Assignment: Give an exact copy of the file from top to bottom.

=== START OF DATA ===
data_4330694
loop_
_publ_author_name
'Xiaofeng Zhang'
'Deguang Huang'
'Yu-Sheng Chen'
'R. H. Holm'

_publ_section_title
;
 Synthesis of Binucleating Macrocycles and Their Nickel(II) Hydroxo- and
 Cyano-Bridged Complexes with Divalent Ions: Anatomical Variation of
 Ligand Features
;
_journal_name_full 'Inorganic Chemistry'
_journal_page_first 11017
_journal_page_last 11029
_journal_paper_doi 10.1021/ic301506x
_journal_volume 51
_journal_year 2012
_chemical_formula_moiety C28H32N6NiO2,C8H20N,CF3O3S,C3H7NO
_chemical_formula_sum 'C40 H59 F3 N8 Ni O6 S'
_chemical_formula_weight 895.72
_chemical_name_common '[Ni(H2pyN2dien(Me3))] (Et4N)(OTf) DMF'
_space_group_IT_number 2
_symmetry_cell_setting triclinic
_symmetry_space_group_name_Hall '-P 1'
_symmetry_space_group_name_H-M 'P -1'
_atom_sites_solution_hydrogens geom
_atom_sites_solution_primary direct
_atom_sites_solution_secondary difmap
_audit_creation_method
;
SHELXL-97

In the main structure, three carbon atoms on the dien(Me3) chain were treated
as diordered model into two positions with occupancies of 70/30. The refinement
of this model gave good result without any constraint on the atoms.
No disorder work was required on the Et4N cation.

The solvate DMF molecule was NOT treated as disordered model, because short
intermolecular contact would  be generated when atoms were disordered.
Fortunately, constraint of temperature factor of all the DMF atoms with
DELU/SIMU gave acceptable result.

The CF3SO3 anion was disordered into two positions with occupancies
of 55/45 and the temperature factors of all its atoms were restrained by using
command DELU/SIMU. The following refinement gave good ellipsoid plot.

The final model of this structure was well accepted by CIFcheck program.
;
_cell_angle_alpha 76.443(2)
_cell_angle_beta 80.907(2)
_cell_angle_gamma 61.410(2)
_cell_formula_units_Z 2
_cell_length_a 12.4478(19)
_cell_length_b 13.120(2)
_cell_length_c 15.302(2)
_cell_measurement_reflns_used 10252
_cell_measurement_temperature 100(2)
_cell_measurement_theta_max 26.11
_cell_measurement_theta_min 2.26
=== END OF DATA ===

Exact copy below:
data_4330694
loop_
_publ_author_name
'Xiaofeng Zhang'
'Deguang Huang'
'Yu-Sheng Chen'
'R. H. Holm'

_publ_section_title
;
 Synthesis of Binucleating Macrocycles and Their Nickel(II) Hydroxo- and
 Cyano-Bridged Complexes with Divalent Ions: Anatomical Variation of
 Ligand Features
;
_journal_name_full 'Inorganic Chemistry'
_journal_page_first 11017
_journal_page_last 11029
_journal_paper_doi 10.1021/ic301506x
_journal_volume 51
_journal_year 2012
_chemical_formula_moiety C28H32N6NiO2,C8H20N,CF3O3S,C3H7NO
_chemical_formula_sum 'C40 H59 F3 N8 Ni O6 S'
_chemical_formula_weight 895.72
_chemical_name_common '[Ni(H2pyN2dien(Me3))] (Et4N)(OTf) DMF'
_space_group_IT_number 2
_symmetry_cell_setting triclinic
_symmetry_space_group_name_Hall '-P 1'
_symmetry_space_group_name_H-M 'P -1'
_atom_sites_solution_hydrogens geom
_atom_sites_solution_primary direct
_atom_sites_solution_secondary difmap
_audit_creation_method
;
SHELXL-97

In the main structure, three carbon atoms on the dien(Me3) chain were treated
as diordered model into two positions with occupancies of 70/30. The refinement
of this model gave good result without any constraint on the atoms.
No disorder work was required on the Et4N cation.

The solvate DMF molecule was NOT treated as disordered model, because short
intermolecular contact would  be generated when atoms were disordered.
Fortunately, constraint of temperature factor of all the DMF atoms with
DELU/SIMU gave acceptable result.

The CF3SO3 anion was disordered into two positions with occupancies
of 55/45 and the temperature factors of all its atoms were restrained by using
command DELU/SIMU. The following refinement gave good ellipsoid plot.

The final model of this structure was well accepted by CIFcheck program.
;
_cell_angle_alpha 76.443(2)
_cell_angle_beta 80.907(2)
_cell_angle_gamma 61.410(2)
_cell_formula_units_Z 2
_cell_length_a 12.4478(19)
_cell_length_b 13.120(2)
_cell_length_c 15.302(2)
_cell_measurement_reflns_used 10252
_cell_measurement_temperature 100(2)
_cell_measurement_theta_max 26.11
_cell_measurement_theta_min 2.26